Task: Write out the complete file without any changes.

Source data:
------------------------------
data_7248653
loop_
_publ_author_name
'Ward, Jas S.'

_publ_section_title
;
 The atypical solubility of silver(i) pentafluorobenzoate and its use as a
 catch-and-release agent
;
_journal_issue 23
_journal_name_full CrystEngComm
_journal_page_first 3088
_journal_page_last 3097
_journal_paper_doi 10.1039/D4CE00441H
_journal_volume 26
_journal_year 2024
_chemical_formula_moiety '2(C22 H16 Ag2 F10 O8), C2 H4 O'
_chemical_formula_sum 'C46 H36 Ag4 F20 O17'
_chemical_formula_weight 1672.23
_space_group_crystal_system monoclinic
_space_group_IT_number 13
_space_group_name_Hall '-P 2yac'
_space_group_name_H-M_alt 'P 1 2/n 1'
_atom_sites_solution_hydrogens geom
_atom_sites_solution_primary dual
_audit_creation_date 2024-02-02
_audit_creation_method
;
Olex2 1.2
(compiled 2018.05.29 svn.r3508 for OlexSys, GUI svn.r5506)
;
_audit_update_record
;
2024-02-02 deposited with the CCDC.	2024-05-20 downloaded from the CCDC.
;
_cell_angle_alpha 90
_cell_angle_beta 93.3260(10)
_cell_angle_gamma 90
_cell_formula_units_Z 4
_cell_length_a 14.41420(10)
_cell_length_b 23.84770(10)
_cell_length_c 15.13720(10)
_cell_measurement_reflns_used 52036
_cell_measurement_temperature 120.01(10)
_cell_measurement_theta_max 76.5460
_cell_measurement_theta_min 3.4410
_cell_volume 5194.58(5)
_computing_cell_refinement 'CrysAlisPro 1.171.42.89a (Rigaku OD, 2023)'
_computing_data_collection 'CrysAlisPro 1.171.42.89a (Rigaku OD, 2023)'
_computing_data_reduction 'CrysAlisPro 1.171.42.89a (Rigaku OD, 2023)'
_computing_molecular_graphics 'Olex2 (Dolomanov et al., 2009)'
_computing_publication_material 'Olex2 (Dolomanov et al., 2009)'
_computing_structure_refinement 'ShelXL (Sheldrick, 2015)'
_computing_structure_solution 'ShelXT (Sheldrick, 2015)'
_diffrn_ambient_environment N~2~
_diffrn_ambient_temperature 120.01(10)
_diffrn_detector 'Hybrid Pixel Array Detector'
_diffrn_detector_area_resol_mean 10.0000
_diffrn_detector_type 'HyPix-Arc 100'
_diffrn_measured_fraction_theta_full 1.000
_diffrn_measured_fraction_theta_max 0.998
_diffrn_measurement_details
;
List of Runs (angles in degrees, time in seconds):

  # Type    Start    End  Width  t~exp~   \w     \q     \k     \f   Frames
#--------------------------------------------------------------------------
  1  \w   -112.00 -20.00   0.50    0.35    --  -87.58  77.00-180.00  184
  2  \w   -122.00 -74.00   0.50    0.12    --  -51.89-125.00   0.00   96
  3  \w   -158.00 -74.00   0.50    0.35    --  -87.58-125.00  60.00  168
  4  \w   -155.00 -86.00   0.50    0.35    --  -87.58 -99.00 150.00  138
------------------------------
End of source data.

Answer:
data_7248653
loop_
_publ_author_name
'Ward, Jas S.'

_publ_section_title
;
 The atypical solubility of silver(i) pentafluorobenzoate and its use as a
 catch-and-release agent
;
_journal_issue 23
_journal_name_full CrystEngComm
_journal_page_first 3088
_journal_page_last 3097
_journal_paper_doi 10.1039/D4CE00441H
_journal_volume 26
_journal_year 2024
_chemical_formula_moiety '2(C22 H16 Ag2 F10 O8), C2 H4 O'
_chemical_formula_sum 'C46 H36 Ag4 F20 O17'
_chemical_formula_weight 1672.23
_space_group_crystal_system monoclinic
_space_group_IT_number 13
_space_group_name_Hall '-P 2yac'
_space_group_name_H-M_alt 'P 1 2/n 1'
_atom_sites_solution_hydrogens geom
_atom_sites_solution_primary dual
_audit_creation_date 2024-02-02
_audit_creation_method
;
Olex2 1.2
(compiled 2018.05.29 svn.r3508 for OlexSys, GUI svn.r5506)
;
_audit_update_record
;
2024-02-02 deposited with the CCDC.	2024-05-20 downloaded from the CCDC.
;
_cell_angle_alpha 90
_cell_angle_beta 93.3260(10)
_cell_angle_gamma 90
_cell_formula_units_Z 4
_cell_length_a 14.41420(10)
_cell_length_b 23.84770(10)
_cell_length_c 15.13720(10)
_cell_measurement_reflns_used 52036
_cell_measurement_temperature 120.01(10)
_cell_measurement_theta_max 76.5460
_cell_measurement_theta_min 3.4410
_cell_volume 5194.58(5)
_computing_cell_refinement 'CrysAlisPro 1.171.42.89a (Rigaku OD, 2023)'
_computing_data_collection 'CrysAlisPro 1.171.42.89a (Rigaku OD, 2023)'
_computing_data_reduction 'CrysAlisPro 1.171.42.89a (Rigaku OD, 2023)'
_computing_molecular_graphics 'Olex2 (Dolomanov et al., 2009)'
_computing_publication_material 'Olex2 (Dolomanov et al., 2009)'
_computing_structure_refinement 'ShelXL (Sheldrick, 2015)'
_computing_structure_solution 'ShelXT (Sheldrick, 2015)'
_diffrn_ambient_environment N~2~
_diffrn_ambient_temperature 120.01(10)
_diffrn_detector 'Hybrid Pixel Array Detector'
_diffrn_detector_area_resol_mean 10.0000
_diffrn_detector_type 'HyPix-Arc 100'
_diffrn_measured_fraction_theta_full 1.000
_diffrn_measured_fraction_theta_max 0.998
_diffrn_measurement_details
;
List of Runs (angles in degrees, time in seconds):

  # Type    Start    End  Width  t~exp~   \w     \q     \k     \f   Frames
#--------------------------------------------------------------------------
  1  \w   -112.00 -20.00   0.50    0.35    --  -87.58  77.00-180.00  184
  2  \w   -122.00 -74.00   0.50    0.12    --  -51.89-125.00   0.00   96
  3  \w   -158.00 -74.00   0.50    0.35    --  -87.58-125.00  60.00  168
  4  \w   -155.00 -86.00   0.50    0.35    --  -87.58 -99.00 150.00  138